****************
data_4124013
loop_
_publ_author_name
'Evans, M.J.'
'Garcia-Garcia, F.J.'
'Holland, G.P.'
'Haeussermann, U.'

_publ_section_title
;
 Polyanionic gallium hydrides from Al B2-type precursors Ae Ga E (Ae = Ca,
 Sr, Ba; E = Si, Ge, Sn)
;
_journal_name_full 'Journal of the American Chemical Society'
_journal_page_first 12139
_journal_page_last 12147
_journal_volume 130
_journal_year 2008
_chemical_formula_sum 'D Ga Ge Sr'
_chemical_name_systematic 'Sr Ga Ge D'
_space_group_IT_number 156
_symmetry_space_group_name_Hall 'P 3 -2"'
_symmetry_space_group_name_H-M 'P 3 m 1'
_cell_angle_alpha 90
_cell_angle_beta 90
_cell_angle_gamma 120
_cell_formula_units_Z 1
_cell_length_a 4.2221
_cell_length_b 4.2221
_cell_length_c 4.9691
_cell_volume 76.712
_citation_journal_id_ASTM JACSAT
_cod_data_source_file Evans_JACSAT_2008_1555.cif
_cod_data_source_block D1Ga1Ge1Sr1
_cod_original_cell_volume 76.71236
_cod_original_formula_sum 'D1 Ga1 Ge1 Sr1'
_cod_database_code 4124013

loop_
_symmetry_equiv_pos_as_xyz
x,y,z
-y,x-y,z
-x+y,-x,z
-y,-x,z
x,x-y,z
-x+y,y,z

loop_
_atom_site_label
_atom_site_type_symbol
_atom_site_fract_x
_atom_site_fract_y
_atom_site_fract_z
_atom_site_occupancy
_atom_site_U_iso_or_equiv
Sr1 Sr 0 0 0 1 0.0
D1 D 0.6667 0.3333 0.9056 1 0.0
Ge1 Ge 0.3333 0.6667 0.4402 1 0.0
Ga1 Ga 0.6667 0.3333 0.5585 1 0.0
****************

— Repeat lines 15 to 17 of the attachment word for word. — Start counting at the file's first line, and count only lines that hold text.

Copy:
_journal_page_last 12147
_journal_volume 130
_journal_year 2008